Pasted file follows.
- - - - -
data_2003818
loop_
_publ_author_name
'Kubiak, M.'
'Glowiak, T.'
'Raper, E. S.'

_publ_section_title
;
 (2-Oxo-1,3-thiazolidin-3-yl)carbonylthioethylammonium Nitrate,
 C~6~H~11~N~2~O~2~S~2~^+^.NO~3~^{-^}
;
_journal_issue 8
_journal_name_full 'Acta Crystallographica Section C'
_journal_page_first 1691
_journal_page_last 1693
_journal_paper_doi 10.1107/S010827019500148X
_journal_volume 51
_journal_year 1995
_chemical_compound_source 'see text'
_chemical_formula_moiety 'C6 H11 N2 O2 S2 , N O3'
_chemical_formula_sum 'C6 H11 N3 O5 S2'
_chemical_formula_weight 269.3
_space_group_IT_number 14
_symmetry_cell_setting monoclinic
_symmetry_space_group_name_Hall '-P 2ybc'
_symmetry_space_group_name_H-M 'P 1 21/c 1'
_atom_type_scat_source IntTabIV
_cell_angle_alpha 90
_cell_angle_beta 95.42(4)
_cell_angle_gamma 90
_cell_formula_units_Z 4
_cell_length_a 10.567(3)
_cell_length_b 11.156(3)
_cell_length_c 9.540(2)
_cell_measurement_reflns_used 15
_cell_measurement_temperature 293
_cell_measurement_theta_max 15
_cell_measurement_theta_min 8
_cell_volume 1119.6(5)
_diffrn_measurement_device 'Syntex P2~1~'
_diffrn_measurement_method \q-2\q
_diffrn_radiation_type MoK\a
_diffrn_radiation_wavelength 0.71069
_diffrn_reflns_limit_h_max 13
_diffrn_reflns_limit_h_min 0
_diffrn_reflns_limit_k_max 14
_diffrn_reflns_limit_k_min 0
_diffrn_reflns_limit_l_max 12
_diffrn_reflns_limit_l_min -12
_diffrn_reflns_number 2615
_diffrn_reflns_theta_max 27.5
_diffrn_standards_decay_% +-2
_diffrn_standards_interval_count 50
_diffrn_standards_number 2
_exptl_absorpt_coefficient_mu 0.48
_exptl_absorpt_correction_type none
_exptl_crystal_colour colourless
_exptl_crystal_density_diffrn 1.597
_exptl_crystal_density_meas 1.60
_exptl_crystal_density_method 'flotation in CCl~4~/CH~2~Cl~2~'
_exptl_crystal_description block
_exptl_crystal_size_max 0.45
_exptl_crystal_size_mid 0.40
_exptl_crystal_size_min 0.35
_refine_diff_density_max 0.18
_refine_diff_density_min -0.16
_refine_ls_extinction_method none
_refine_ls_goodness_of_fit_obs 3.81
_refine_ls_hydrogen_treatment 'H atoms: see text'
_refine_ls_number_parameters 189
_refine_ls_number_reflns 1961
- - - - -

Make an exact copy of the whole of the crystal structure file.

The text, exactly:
data_2003818
loop_
_publ_author_name
'Kubiak, M.'
'Glowiak, T.'
'Raper, E. S.'

_publ_section_title
;
 (2-Oxo-1,3-thiazolidin-3-yl)carbonylthioethylammonium Nitrate,
 C~6~H~11~N~2~O~2~S~2~^+^.NO~3~^{-^}
;
_journal_issue 8
_journal_name_full 'Acta Crystallographica Section C'
_journal_page_first 1691
_journal_page_last 1693
_journal_paper_doi 10.1107/S010827019500148X
_journal_volume 51
_journal_year 1995
_chemical_compound_source 'see text'
_chemical_formula_moiety 'C6 H11 N2 O2 S2 , N O3'
_chemical_formula_sum 'C6 H11 N3 O5 S2'
_chemical_formula_weight 269.3
_space_group_IT_number 14
_symmetry_cell_setting monoclinic
_symmetry_space_group_name_Hall '-P 2ybc'
_symmetry_space_group_name_H-M 'P 1 21/c 1'
_atom_type_scat_source IntTabIV
_cell_angle_alpha 90
_cell_angle_beta 95.42(4)
_cell_angle_gamma 90
_cell_formula_units_Z 4
_cell_length_a 10.567(3)
_cell_length_b 11.156(3)
_cell_length_c 9.540(2)
_cell_measurement_reflns_used 15
_cell_measurement_temperature 293
_cell_measurement_theta_max 15
_cell_measurement_theta_min 8
_cell_volume 1119.6(5)
_diffrn_measurement_device 'Syntex P2~1~'
_diffrn_measurement_method \q-2\q
_diffrn_radiation_type MoK\a
_diffrn_radiation_wavelength 0.71069
_diffrn_reflns_limit_h_max 13
_diffrn_reflns_limit_h_min 0
_diffrn_reflns_limit_k_max 14
_diffrn_reflns_limit_k_min 0
_diffrn_reflns_limit_l_max 12
_diffrn_reflns_limit_l_min -12
_diffrn_reflns_number 2615
_diffrn_reflns_theta_max 27.5
_diffrn_standards_decay_% +-2
_diffrn_standards_interval_count 50
_diffrn_standards_number 2
_exptl_absorpt_coefficient_mu 0.48
_exptl_absorpt_correction_type none
_exptl_crystal_colour colourless
_exptl_crystal_density_diffrn 1.597
_exptl_crystal_density_meas 1.60
_exptl_crystal_density_method 'flotation in CCl~4~/CH~2~Cl~2~'
_exptl_crystal_description block
_exptl_crystal_size_max 0.45
_exptl_crystal_size_mid 0.40
_exptl_crystal_size_min 0.35
_refine_diff_density_max 0.18
_refine_diff_density_min -0.16
_refine_ls_extinction_method none
_refine_ls_goodness_of_fit_obs 3.81
_refine_ls_hydrogen_treatment 'H atoms: see text'
_refine_ls_number_parameters 189
_refine_ls_number_reflns 1961